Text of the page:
Most companies do this through a proxy or other secure web gateway (SWG)-type functionality. But it’s not enough to just configure these systems. You also need to enforce policies that prevent them from being bypassed by disallowing web access unless it goes through those approved systems.
5. Monitor relevant third parties for risky communications
If you merge with or acquire another company, that company’s network risks become your risks. But all too frequently, M&A due diligence consists of vendor self-attestation or risk scores, which don’t provide continuous visibility or drive meaningful operational improvements. In addition to understanding the asset inventory and exposures on the new network you are integrating, you need to be aware of any risky or out-of-policy communications that could expose your company to undue risk.
In the event of a divestiture, you should monitor communications between your network and that of the divested company. It is common in these events for ties between the companies’ networks to not be fully severed. This could lead to business risk, especially in a situation where parts of your network still implicitly trust the divested entity’s infrastructure. With Expanse Behavior, you can monitor for any communication between your organization and the divested entity so you can ensure your operations are cleanly separated.
Similar to any companies you’ve acquired or divested from, suppliers can also open you up to risk. If a supplier is disrupted, that can result in business disruption to you as well. Many suppliers also possess sensitive intellectual property and other information connected to the companies they serve. And if an attacker gains unauthorized access to a supplier’s network, he or she may be able to pivot to gain access to your network as well. You need to set guardrails for appropriate and out-of-policy communications between your organization and your strategic suppliers and between suppliers and other entities on the public Internet.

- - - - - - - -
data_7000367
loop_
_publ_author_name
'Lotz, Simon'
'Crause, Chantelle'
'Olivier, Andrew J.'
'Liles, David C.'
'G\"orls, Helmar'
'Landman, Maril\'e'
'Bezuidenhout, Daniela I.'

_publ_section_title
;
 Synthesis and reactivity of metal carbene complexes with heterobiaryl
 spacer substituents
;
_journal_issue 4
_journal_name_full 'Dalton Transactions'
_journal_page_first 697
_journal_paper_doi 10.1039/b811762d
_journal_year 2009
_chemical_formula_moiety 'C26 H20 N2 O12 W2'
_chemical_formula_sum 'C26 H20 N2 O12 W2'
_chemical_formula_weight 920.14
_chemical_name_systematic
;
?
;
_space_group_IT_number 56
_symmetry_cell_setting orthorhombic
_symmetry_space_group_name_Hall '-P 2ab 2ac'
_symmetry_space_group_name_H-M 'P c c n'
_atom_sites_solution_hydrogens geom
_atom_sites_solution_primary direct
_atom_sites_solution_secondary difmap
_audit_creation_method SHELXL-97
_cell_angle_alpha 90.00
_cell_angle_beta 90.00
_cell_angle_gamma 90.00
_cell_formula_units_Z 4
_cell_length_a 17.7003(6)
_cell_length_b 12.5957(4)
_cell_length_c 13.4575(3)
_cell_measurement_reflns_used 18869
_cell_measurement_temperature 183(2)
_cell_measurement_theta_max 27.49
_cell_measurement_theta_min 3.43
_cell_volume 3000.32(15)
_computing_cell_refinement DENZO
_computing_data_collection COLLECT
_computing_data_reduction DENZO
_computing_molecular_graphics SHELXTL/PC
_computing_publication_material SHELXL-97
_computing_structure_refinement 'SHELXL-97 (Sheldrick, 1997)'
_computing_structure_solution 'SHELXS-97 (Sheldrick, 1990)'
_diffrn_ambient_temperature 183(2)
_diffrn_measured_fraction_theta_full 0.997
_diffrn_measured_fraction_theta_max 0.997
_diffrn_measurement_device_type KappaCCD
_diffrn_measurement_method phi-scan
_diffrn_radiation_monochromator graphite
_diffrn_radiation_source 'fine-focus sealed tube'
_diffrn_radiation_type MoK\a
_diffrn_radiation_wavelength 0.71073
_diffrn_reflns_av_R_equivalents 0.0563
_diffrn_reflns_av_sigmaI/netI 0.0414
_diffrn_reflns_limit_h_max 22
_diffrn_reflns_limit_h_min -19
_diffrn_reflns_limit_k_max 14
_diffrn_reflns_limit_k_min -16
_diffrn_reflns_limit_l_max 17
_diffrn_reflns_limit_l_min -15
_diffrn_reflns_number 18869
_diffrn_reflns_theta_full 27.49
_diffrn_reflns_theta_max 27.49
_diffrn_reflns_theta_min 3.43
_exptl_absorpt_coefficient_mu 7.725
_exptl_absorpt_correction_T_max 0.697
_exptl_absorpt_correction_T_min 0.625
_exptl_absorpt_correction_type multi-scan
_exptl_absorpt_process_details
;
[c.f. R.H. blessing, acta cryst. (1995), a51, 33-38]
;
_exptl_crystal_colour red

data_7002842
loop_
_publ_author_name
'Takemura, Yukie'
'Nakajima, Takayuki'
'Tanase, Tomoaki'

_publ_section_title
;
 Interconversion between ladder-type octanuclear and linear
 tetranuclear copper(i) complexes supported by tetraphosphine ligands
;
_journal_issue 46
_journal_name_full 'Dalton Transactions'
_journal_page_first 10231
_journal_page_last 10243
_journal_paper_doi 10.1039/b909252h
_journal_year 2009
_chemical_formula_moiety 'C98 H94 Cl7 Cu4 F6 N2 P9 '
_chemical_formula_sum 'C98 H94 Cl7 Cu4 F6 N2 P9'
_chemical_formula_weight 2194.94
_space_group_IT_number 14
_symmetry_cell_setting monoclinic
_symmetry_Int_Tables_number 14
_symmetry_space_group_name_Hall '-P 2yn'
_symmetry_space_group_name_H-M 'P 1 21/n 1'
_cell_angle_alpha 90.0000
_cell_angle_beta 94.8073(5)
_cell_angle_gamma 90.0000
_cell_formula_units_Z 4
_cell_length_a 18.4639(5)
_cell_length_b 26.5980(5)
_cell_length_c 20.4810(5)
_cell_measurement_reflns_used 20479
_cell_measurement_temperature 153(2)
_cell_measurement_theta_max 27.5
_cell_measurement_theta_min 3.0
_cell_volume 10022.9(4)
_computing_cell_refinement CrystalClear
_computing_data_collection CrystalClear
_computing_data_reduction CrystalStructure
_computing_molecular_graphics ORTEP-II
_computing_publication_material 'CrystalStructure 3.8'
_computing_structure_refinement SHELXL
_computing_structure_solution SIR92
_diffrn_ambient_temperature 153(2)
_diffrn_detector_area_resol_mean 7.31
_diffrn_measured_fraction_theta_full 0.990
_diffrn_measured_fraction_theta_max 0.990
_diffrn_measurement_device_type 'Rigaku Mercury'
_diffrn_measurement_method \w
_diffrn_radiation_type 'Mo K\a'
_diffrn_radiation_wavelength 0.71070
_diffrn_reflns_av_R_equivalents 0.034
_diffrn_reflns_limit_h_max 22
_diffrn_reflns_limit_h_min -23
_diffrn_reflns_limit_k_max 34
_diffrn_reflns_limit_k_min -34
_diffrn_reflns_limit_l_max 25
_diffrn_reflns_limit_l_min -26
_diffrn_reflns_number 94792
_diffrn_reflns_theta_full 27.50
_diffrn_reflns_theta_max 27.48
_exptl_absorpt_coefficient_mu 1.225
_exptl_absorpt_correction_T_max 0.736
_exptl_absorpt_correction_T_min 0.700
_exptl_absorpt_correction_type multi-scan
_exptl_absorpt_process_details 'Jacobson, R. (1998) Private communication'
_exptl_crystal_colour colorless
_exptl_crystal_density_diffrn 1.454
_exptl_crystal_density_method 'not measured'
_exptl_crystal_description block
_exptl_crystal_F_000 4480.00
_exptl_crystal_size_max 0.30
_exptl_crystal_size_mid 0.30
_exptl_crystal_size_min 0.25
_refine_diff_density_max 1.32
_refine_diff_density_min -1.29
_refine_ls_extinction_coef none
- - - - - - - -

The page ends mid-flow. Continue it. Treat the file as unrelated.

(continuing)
Expanse Behavior is the only solution that can monitor M&A&D parties and suppliers (without any deployment needed on their side) for communications that might violate your policies.
6. Make your policies your practice with Expanse Behavior
Setting company-specific policies that reflect your organization’s specific needs and vulnerabilities will reduce your risk substantially compared to doing a set of standard basic practices on their own.
The next step after setting policies is to make sure they are being fully enforced. It can be very hard to know if your policies are being consistently and correctly applied across your entire network perimeter, especially if you have a large network with heterogeneous networking equipment.
That’s where Expanse Behavior comes in: Behavior constantly monitors all network communications going into or out of your network, modeling your own stated policies and alerting you whenever any part of your network appears to be violating them. This will help bring your actual, day-to-day security practices in line with your policies for a more secure organization.